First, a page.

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Why Many Israeli Jews Distrust The ICC


Today’s post comes to us from contributor Josh Zuckerman. Thanks, Josh!


Why Many Israeli Jews Distrust The ICC

 

If you’ve been following international politics lately, you know that International Criminal Court (ICC) prosecutors applied for arrest warrants for Israeli Prime Minister Benjamin Netanyahu and Minister of Defense Yoav Gallant.


That these applications were made simultaneously to arrest warrants for Hamas leaders Yahya Sinwar, Mohammed Deif, and Ismail Haniyeh paints a false equivalency between the two sides.


For many Israeli Jews, however, skepticism about the fairness of international law is nothing new. To understand why, let’s examine the process the ICC used to request these warrants.


How A Borderless State Adopted An International Treaty


To start, the ICC has no jurisdiction over the state of Israel. The ICC only has jurisdiction over those countries which have ratified the “Rome Statute,” an international treaty written in 1998 that established the court. Israel, along with forty other countries, never signed the treaty, and therefore it falls outside the ICC’s scope.


However, the ICC claims that it holds jurisdiction over any actions performed within the geographic limits of the countries over which it does have jurisdiction. Therefore, because the “State of Palestine” signed the Rome Statute in 2015, argues the ICC, the court has jurisdiction over Israeli actions within said “state.”


But how does a state with no defined borders, no ability to collect its own taxes, nor any of the other defining characteristics of being an independent country have the right to ratify an international treaty like the Rome Statute?


In November of 2012, the United Nations passed General Assembly Resolution 67/19, which granted Palestine a non-member “permanent observer state” status. At the time, the resolution largely was seen as a symbolic gesture. It was passed shortly after Operation Pillar of Defense, an eight-day Israel Defense Force campaign into Gaza launched as response to Hamas launching over 100 rockets into Israel from the strip within a 24 hour period. During the span of the conflict, Hamas launched more than 1,400 rockets from Gaza into Israel. (Hmm, the UN symbolically supporting Palestine after Israel defends itself… Sound familiar?)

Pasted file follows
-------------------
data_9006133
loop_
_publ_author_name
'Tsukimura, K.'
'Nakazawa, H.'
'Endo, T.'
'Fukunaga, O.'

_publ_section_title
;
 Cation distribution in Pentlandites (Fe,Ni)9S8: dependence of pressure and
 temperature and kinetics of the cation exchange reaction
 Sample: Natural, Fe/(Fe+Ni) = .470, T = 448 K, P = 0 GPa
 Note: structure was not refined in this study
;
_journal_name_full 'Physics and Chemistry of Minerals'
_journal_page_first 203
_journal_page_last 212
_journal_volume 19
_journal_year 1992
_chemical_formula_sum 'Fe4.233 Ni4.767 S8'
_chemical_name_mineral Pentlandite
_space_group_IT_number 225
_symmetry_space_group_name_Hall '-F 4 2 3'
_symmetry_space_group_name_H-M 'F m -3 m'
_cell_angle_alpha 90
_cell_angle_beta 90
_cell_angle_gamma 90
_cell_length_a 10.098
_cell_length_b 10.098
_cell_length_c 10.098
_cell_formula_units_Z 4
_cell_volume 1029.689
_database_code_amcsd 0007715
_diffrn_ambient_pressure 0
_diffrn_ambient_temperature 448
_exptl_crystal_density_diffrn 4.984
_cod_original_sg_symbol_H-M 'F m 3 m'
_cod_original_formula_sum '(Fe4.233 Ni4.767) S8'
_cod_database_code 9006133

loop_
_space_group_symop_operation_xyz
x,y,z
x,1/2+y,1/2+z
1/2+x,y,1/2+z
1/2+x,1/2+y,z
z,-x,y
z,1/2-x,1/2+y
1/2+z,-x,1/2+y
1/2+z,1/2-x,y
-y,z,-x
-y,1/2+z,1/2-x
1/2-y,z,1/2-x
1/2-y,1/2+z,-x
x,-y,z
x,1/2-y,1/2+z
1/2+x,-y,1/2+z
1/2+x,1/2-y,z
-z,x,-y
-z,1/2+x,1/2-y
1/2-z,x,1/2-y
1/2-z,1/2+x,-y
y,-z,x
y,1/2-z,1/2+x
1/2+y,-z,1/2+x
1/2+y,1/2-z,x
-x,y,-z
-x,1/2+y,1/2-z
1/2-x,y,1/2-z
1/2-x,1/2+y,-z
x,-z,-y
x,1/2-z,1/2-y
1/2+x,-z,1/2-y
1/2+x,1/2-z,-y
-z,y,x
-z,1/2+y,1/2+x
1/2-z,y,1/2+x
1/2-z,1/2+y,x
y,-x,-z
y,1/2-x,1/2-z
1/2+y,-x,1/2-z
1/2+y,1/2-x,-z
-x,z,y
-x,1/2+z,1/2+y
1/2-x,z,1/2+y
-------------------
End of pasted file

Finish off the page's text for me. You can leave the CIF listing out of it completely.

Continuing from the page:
Because the UN granted Palestine this special “observer state” status, Palestine was able to sign onto the Rome Statute, thus granting the ICC jurisdiction over its territory.

But here’s where things get even more confusing.


Justice for Thee, But Not For Me


Most, if not all the countries voting on the ICC’s arrest warrants were aware of the special status granted to the nebulous “state of Palestine.” These include Afghanistan, Iran, Iraq, Lebanon, Syria, and others. However, many of those countries haven’t adopted the Rome Statute, either. Therefore, they fall outside the ICC’s jurisdiction just as much as Israel.


In fact, the only other Arab League countries which have adopted the Rome Statute are Jordan, Djibouti, and Comoros.


Meaning the ICC, which purports to have jurisdiction over Israel’s actions in Palestine and can thus issue arrest warrants for its leaders, has been given this authority by states that fall outside the ICC’s jurisdiction.


Moreover, the ICC makes no claims of jurisdiction over Hezbollah’s actions in Israel or Iran’s actions in Israel. Lebanon and Iran are no more members than Israel, and therefore fall outside the bounds of the court’s accountability.


Thus, appearances suggest that the Arab League countries knowingly helped create and/or exploit an international system of justice to disproportionately hold Israel accountable for actions, while simultaneously holding themselves to a significantly lower standard of scrutiny and accountability.


How can any reasonable person look at that system and think, “Yes, this is what justice looks like”?

 

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